Ottawa Centre MPP calls on Ontario to give councils the ability to remove elected officials for misconduct
MPP Joel Harden speaking in Ontario legislature March 21, 2019.
OTTAWA -- Ottawa Centre MPP Joel Harden is calling on the Ontario Government to give municipal councils the power to remove councillors from office for serious misconduct.
"There's a gap in our accountability system," said Joel Harden during an interview on CTV News at Five with Stefan Keyes.
Harden introduced his private member's motion at Queen's Park one week after Ottawa City Council voted to suspend Coun. Rick Chiarelli's pay another 180 days following the integrity commissioner's report on inappropriate conduct by Chiarelli towards two former staff members.
Council also passed a motion calling on Chiarelli to resign from office. Chiarelli has said he will not resign, and he's challenging the integrity commissioner's report in court.
Harden's motion calls on the Ontario Government to table legislation giving councils the power to remove councillors who have been found guilty of serious acts of misconduct, including sexual misconduct.
"I think in political life, we have to remember as elected officials that the decisions we make and how we conduct ourselves with our colleagues and staff who work in the offices that we are fortunate to hold, those relationships bear a lot of responsibility," said Harden.
"What troubled me after two independent integrity commissioner reports about Mr. Chiarelli, is that it's very clear to me there's a pattern to this predatory behaviour and there's a gap in our accountability system. So what the motion that I was presenting to my friends in government today aims to do is ask them to fill that gap."
Council voted last week to ask the Ontario government to change the Municipal Act to allow councils to remove councillors from office. In June, Council ruled Chiarelli broke the conduct of conduct and suspended his pay for 270 days following the integrity commissioner's investigation into alleged inappropriate behaviour by Chiarelli towards three women applying for jobs in his office.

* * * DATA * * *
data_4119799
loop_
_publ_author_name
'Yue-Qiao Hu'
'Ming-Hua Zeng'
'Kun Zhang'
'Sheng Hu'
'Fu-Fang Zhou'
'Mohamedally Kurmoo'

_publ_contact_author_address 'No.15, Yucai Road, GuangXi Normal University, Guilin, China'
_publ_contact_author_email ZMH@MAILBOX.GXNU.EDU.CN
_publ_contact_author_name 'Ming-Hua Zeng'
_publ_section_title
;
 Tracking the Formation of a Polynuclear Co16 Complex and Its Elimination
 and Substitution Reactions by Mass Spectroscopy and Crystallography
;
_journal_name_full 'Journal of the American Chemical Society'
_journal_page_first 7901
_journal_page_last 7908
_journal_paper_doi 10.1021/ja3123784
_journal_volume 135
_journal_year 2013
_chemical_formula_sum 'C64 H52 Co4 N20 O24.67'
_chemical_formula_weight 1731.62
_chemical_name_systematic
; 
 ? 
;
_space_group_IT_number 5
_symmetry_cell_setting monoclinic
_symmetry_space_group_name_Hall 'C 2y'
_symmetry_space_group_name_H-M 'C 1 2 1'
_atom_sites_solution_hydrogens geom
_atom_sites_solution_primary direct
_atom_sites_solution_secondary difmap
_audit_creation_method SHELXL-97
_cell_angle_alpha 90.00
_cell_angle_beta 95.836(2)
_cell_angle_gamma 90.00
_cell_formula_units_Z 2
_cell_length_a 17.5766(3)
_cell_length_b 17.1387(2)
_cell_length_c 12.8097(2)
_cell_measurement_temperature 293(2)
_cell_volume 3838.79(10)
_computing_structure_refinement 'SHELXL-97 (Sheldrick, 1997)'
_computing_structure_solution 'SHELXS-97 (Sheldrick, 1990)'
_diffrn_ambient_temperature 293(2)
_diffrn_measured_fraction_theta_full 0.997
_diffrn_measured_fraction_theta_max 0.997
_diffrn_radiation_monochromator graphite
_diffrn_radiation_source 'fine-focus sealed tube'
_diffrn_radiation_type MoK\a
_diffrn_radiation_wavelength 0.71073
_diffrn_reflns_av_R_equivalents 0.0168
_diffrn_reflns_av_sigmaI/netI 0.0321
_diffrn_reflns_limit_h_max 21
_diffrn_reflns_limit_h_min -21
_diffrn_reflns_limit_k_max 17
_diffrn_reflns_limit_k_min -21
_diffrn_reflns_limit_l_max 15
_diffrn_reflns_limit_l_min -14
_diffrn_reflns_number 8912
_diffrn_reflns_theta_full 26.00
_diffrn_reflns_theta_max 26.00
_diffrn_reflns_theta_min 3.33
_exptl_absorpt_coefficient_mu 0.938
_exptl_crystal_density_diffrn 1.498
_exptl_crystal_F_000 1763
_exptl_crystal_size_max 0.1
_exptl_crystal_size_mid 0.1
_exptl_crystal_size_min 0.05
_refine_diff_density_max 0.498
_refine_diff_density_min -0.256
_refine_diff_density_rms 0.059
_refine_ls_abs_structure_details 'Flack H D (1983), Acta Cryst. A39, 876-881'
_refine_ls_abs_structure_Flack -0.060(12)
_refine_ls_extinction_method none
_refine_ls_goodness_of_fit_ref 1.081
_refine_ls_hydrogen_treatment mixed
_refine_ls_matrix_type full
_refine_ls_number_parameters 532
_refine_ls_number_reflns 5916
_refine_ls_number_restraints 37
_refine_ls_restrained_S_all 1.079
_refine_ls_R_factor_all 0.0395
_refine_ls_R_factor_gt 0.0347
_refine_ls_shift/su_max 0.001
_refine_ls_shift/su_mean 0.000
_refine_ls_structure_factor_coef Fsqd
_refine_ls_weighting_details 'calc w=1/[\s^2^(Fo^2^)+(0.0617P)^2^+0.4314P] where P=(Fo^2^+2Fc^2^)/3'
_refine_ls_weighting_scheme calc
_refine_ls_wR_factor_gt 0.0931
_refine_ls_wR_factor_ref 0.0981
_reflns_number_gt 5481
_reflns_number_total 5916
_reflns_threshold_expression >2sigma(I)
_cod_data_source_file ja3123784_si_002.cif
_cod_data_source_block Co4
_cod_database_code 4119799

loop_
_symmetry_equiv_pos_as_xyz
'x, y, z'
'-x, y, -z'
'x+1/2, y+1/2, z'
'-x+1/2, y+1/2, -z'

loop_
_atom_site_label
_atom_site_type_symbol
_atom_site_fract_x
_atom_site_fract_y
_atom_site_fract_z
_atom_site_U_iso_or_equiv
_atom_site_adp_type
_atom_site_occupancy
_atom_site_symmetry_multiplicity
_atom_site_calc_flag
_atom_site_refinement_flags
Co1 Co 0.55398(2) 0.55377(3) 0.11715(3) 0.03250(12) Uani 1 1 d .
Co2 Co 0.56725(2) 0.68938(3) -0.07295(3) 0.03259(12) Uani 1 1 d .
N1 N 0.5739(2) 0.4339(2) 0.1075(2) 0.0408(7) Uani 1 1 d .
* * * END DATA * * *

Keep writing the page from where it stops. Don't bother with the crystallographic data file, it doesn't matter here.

Harden notes Chiarelli can challenge the integrity commissioner's findings in court.
"Right now, we need to make sure that staff can be confident that predatory behaviour in offices is not tolerated in the province of Ontario."
Earlier this week, former Cumberland Councillor and current Orleans MPP Stephen Blais asked the Ontario government to come up with a way to remove municipal politicians from office in cases where they have abused the trust and authority placed on them.
"Recently, the integrity commissioner at the City of Ottawa finished a years-long investigation into shocking and horrific abuse and harassment of women in the workplace by city councillor Rick Chiarelli," Blais said. "His actions are so beyond the pale that the city has imposed the most severe penalties afforded to them under legislation, the suspension of pay.
"The city has done its best to support the courageous women who have come forward with their stories and take action but anyone who has read the report will know that in any other workplace, the penalties would be much more severe."
Harden says staff members in Chiarelli's office have contacted him and the integrity commissioner has rendered two reports.
"Mr. Chiarelli has refused to participate in those reports, so he's essentially calling the women who've come forward, now publicly, liars," said Harden.
"He's been invited to do the honourable thing and resign. He has ever right to press his claims in court, but what he doesn’t have a right to do is set a pattern in our city where objectionable, predatory conduct is tolerated. We have to have checks and balances. So what our friends in government have the opportunity to do is set an example."
With files from CTV News Ottawa's Ted Raymond